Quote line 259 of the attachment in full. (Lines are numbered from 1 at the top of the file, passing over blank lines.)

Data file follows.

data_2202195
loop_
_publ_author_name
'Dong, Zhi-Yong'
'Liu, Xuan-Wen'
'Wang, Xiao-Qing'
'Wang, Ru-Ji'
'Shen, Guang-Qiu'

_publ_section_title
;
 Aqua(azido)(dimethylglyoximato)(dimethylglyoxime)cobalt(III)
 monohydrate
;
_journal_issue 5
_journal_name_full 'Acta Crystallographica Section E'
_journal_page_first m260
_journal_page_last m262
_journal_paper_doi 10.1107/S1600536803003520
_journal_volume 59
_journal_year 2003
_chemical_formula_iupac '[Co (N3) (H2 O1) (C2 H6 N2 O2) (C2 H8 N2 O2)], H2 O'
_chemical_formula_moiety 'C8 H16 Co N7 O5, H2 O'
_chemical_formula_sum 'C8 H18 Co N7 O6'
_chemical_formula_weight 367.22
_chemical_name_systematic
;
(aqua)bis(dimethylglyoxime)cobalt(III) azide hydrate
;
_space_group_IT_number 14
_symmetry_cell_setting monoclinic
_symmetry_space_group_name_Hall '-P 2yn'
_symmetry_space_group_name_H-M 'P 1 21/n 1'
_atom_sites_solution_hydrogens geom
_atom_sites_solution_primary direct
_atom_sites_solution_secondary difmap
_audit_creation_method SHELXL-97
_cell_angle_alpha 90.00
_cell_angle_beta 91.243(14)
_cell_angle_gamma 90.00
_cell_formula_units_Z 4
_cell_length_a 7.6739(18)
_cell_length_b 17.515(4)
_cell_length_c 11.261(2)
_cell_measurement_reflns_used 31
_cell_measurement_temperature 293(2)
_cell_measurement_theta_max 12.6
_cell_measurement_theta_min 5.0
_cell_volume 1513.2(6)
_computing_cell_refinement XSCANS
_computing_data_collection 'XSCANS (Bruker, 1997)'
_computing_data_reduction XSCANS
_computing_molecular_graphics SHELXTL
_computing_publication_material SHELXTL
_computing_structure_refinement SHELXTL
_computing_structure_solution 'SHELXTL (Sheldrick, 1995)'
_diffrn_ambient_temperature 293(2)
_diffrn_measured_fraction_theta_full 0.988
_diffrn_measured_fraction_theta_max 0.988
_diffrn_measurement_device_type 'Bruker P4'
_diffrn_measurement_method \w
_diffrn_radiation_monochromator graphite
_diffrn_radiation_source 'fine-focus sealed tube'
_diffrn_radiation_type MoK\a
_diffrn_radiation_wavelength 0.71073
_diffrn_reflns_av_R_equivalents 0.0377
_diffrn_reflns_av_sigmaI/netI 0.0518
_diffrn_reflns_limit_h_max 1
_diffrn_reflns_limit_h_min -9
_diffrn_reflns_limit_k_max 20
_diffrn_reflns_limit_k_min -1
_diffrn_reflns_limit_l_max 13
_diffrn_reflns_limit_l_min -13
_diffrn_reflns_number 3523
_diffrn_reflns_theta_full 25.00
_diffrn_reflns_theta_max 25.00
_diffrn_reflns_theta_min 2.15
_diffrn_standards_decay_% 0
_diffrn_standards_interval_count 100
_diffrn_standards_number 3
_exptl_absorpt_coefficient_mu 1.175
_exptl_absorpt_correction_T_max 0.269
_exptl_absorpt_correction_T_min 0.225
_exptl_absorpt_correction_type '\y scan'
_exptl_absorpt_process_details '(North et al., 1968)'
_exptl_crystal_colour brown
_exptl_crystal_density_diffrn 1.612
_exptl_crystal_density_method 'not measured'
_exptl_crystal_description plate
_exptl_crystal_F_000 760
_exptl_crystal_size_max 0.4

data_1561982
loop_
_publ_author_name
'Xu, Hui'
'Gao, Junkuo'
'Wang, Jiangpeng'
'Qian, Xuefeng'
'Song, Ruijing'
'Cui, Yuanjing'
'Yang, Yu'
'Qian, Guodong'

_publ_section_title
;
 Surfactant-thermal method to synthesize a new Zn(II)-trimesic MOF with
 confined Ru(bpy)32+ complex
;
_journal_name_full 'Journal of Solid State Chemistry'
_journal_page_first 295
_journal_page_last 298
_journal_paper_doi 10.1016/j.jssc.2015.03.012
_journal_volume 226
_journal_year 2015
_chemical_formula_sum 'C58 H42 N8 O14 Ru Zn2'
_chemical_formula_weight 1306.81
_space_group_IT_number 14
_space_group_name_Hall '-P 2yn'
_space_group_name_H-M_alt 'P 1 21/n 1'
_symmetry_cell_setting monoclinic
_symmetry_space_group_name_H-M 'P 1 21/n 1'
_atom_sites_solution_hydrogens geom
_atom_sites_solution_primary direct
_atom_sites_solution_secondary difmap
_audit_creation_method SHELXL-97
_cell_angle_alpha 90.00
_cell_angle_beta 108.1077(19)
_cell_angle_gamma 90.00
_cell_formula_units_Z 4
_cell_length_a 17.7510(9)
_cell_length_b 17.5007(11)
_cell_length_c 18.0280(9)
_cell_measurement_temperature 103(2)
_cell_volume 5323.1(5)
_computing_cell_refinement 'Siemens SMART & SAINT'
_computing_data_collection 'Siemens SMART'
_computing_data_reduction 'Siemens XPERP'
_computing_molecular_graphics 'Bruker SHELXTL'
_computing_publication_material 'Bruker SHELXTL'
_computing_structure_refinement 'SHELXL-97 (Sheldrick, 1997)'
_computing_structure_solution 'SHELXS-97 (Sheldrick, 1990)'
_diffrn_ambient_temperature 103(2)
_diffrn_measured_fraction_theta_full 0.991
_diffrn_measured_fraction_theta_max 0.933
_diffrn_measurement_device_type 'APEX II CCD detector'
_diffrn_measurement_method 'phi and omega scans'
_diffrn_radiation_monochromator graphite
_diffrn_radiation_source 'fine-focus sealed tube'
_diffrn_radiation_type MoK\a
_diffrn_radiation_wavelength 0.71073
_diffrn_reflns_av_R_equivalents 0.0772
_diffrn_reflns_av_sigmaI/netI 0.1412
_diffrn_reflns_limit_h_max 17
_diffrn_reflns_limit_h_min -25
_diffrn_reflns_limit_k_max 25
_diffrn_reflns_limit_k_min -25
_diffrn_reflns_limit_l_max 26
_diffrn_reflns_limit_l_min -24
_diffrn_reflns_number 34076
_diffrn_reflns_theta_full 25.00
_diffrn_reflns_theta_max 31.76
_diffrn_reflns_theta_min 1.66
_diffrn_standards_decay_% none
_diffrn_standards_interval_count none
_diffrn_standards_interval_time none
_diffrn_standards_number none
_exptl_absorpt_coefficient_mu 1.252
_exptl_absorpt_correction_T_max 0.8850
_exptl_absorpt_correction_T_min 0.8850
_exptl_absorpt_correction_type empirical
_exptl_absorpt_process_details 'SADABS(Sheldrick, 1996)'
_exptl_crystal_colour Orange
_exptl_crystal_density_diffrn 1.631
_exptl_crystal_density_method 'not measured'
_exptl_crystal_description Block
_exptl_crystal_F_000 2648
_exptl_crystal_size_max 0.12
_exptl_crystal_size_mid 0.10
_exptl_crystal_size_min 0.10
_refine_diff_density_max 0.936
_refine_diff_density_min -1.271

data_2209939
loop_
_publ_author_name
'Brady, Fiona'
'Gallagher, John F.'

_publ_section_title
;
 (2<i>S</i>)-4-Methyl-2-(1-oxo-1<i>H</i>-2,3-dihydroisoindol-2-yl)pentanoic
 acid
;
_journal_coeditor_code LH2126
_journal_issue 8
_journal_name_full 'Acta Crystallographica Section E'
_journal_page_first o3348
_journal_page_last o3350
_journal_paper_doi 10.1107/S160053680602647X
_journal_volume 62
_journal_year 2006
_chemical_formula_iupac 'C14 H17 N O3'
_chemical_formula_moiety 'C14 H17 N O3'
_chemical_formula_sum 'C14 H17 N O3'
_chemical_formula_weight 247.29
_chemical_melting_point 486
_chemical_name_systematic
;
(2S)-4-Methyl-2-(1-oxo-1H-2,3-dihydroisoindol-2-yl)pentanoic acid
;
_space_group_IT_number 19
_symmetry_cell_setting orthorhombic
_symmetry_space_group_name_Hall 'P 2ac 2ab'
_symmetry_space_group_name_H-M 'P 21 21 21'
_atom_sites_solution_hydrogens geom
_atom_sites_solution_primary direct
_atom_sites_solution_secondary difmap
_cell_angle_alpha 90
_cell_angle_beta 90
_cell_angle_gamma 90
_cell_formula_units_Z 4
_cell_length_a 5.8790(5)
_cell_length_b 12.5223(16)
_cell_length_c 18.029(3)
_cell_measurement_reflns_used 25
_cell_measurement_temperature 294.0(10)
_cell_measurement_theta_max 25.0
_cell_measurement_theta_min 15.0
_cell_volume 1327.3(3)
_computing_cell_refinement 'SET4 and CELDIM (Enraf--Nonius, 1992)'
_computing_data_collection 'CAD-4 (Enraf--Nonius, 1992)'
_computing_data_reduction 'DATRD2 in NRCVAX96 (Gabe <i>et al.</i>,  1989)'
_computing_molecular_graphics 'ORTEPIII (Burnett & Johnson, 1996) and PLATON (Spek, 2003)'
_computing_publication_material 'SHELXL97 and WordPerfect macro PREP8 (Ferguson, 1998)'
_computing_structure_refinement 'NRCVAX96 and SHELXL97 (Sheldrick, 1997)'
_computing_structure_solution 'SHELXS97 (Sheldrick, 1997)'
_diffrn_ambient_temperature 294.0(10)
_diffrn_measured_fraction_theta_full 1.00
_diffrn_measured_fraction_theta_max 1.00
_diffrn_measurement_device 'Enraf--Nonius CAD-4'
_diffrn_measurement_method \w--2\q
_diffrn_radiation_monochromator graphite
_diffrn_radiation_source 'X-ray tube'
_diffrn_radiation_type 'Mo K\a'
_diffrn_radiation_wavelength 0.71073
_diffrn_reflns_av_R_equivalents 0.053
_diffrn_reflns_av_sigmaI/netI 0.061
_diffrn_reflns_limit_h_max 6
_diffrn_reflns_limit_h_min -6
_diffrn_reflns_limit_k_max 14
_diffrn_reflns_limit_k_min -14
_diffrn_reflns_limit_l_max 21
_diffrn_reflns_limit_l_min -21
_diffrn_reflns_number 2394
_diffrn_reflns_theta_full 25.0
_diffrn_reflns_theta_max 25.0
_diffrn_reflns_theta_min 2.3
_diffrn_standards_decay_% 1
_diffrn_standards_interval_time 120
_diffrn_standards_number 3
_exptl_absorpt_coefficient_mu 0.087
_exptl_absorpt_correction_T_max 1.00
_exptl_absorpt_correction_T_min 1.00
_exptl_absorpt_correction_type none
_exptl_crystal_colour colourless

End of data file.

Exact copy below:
_exptl_absorpt_correction_T_min 1.00